How many things do the average adult and then the average parent “have to” say yes to today? It seems the typical person I know, whether a stay at home parent or a full-time working parent is split and pulled in more directions than humanly possible. I would like to share with you one recent article’s very good take on a powerful two lettered word and New Year’s resolutions to remedy this issue. The word is, “No!”
The folks at PBS Parents offer an article that looks at five “no oriented resolutions” in an article titled ‘Saying No: The Best New Year’s Resolution for Parents.’ The first NO-oriented resolution deals with over committing. For whatever reason you over commit, a parent really needs to ask herself if what she is doing is something that is best serving your family’s goals and belief system. If it is not, perhaps this is something that can be let go. For example, you might have a chance to sit on your school’s PTA. It demands a one hour time commitment, twice a month, not withstanding extra events. With a desire to lend your voice to your child’s school environment, this may measure high on your priority list. Whereas your commitment to an adult sports team, that pulls you out of the house for a view hours, every week might not rank high. —Fun but not high.
The next NO-oriented resolution lies with work. Don’t be a door mat at work! If you are scheduled to leave work at a certain time because you are committed to eat dinner together as a family or getting to your child’s soccer game, do not be deterred! Whereas you want to demonstrate an attitude of always helping to solve problems or issues that arise at work, says negations coach, Jim Camp, author of “The Negotiation Tools That the Pros Don’t Want You To Know’,” you want to establish clear expectations and limits with your boss at the outset, and agreement on a reasonable time frame to complete job assignments, says Carolyn Semedo, founder of the Enterprising Moms. In addition, she advises to steer away from too many personal details about your out of office commitments, and sticking to them. Honor these commitments and protect your family and work balance.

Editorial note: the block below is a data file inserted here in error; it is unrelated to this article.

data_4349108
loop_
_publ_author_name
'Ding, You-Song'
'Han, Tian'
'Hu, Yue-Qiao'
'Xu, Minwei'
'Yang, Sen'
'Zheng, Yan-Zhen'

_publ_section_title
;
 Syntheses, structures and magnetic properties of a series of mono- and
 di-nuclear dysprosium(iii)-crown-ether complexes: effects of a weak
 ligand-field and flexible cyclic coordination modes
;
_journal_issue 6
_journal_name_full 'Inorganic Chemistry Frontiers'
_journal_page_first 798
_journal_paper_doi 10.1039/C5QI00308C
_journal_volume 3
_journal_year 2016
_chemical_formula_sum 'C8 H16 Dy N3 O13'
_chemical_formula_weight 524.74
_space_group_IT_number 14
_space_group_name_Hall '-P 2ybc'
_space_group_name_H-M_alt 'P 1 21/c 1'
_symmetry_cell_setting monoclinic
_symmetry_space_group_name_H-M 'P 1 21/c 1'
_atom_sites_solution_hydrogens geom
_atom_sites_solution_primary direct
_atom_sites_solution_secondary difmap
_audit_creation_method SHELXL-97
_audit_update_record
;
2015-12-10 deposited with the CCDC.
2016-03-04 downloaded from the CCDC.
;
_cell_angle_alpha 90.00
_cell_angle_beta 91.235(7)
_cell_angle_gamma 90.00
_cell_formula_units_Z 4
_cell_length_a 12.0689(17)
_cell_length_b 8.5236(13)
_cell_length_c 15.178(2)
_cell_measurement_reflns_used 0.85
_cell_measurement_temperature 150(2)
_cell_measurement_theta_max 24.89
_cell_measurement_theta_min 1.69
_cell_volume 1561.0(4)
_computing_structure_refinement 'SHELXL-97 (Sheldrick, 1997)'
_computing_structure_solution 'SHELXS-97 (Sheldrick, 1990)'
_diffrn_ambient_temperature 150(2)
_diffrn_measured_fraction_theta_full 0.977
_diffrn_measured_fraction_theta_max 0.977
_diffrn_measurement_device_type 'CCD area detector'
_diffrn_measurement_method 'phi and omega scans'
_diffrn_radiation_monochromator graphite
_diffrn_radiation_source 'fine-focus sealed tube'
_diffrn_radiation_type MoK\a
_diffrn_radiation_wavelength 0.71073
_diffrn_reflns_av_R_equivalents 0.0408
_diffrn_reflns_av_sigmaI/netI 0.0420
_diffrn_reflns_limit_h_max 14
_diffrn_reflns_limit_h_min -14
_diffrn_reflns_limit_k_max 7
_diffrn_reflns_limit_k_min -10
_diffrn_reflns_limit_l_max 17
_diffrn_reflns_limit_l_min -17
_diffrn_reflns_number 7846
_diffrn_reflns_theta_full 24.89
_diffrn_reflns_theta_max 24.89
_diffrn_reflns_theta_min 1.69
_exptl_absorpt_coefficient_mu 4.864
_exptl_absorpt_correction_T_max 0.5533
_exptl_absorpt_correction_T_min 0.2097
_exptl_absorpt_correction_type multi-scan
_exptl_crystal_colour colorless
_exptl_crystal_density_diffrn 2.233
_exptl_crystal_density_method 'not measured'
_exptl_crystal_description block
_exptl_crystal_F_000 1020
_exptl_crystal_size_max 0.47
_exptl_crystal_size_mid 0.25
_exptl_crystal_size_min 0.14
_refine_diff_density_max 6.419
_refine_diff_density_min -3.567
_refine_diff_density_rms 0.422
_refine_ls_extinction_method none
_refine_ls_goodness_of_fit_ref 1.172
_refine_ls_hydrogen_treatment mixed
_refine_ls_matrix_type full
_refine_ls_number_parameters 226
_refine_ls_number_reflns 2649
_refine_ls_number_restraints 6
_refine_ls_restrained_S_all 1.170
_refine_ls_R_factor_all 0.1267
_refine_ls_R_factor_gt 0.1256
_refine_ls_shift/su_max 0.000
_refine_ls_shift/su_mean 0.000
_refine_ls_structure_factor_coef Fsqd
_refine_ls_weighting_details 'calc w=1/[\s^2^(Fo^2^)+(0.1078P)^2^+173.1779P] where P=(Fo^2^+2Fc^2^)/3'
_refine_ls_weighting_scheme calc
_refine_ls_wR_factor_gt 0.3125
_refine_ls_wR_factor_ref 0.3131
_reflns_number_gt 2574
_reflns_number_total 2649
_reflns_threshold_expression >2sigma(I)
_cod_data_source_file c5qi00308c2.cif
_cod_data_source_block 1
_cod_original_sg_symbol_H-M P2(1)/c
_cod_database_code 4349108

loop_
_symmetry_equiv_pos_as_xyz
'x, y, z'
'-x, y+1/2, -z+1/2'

A third related resolution is saying NO to information overload. We are so wired today in our society. Every text, e-mail, or phone call can see of the utmost importance, to the point where it really eats into our personal time with our families. My pet peeve is the phone that seems to scream during dinner time. It goes ignored! The article reminds us that just as we have trained others we will respond promptly, we can also train them that we will reach them from home when we can. I might add, embrace silence. If you are always plugged in, unplug in your house at least part of the day. We can hear each other much better when the television, computer, and cell phone are put aside for some of the time, everyday.
Another NO resolution the article discusses is not losing your cool with your kids. Whereas every parent has their moment, they can also choose not to react when a bad moment arises. Charlotte Reznick, psychiatrist, psychotherapist, and author of the book “ The Power of Your Child’s Imagination: How to Transform Stress and Anxiety into Joy and Success,” says parents need to calm themselves before they react to the problem and refuse to take bait, when your children are trying your patience. For example, she advises short, simple answers for reigning in a whining preschooler, as this is more on par with their undeveloped thinking skills.
Lastly, the article discusses saying no to parental guilt. When I was pregnant with my first child, someone once reminded that in an emergency situation, a mother needs to reach for her oxygen mask first so she can help her child in the situation. The same holds true with family life. We must take care of ourselves as parents, so we are good for our children. If playing on that before mentioned sports team leaves you fresh, healthy, and able to better parent your child, maybe it needs to rank high on your priority list. It is not a crime to put sometime into your own interests, just a juggling act! We must remember that we are our children’s first teacher and whether we realize it or not, we are modeling for them everything we would like them to be. I for one, would like my child to be able to say NO as parent and a healthy adult….